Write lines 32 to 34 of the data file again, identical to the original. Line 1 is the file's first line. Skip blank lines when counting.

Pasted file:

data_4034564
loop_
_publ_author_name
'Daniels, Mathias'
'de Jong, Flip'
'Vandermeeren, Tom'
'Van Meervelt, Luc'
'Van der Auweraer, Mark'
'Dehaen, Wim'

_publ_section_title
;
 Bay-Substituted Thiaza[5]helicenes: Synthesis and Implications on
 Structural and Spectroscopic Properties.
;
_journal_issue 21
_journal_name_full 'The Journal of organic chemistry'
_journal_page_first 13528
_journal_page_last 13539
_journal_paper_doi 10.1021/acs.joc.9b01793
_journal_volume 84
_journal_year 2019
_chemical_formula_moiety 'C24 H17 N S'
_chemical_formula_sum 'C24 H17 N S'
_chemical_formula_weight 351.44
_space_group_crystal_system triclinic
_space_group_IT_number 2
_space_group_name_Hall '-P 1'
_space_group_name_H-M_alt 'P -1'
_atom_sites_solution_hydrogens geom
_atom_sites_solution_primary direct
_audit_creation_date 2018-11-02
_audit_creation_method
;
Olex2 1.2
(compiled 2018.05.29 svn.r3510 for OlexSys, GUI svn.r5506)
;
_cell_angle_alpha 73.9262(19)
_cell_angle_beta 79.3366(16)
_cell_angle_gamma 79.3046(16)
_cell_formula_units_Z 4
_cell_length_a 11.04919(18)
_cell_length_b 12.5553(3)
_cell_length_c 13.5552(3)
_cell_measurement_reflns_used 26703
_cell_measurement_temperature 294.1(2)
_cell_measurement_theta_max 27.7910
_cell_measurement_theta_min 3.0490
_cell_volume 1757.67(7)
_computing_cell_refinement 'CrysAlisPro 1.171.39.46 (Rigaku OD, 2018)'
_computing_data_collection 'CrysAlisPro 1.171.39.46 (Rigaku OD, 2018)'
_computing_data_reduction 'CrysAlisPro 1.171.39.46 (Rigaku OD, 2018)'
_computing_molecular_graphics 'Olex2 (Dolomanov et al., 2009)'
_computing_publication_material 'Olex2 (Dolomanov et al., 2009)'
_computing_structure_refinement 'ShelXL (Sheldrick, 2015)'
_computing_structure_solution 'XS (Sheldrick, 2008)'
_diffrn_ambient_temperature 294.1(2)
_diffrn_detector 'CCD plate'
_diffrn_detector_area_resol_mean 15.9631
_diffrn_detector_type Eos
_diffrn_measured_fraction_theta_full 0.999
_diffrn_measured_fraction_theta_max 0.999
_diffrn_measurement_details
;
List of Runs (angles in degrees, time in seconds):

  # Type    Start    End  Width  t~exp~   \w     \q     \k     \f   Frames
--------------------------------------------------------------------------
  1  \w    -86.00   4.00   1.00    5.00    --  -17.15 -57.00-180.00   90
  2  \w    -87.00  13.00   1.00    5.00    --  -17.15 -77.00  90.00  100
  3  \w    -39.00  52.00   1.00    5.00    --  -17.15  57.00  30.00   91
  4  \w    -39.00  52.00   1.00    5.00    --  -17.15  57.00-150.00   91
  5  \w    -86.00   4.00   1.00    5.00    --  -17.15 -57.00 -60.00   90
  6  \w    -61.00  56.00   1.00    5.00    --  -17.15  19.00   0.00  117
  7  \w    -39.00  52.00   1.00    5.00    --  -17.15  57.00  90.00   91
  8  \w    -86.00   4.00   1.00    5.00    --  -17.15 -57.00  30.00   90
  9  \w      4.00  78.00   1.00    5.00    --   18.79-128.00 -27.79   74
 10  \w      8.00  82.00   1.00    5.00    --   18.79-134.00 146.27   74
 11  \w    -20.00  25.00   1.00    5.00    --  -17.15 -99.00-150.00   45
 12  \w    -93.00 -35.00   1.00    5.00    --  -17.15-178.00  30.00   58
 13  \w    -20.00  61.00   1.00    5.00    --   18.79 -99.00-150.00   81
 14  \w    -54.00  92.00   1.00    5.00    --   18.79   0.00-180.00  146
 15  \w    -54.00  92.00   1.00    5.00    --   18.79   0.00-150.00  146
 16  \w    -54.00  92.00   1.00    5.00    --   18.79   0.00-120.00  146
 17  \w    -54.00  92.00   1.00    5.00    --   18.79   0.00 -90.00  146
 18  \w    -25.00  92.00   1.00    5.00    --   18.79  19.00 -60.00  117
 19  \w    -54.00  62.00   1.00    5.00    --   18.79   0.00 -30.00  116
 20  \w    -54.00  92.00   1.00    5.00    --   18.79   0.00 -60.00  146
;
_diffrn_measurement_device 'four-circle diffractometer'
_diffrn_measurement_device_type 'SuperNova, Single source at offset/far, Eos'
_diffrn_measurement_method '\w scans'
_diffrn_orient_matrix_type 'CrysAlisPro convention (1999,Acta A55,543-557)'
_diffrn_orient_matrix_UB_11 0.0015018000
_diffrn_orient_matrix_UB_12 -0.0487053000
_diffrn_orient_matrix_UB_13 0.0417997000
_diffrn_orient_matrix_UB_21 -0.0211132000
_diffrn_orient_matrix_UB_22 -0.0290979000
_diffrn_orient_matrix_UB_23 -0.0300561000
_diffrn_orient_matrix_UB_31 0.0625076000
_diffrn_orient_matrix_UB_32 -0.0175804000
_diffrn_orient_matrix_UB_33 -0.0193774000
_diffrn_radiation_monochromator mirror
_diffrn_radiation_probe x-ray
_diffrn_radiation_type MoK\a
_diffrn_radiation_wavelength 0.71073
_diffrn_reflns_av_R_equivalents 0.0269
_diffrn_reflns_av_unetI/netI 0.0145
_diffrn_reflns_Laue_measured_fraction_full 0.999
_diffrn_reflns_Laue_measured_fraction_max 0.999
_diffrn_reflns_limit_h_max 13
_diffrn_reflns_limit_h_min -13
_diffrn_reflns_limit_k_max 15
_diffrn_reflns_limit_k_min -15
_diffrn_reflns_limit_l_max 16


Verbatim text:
_audit_creation_method
;
Olex2 1.2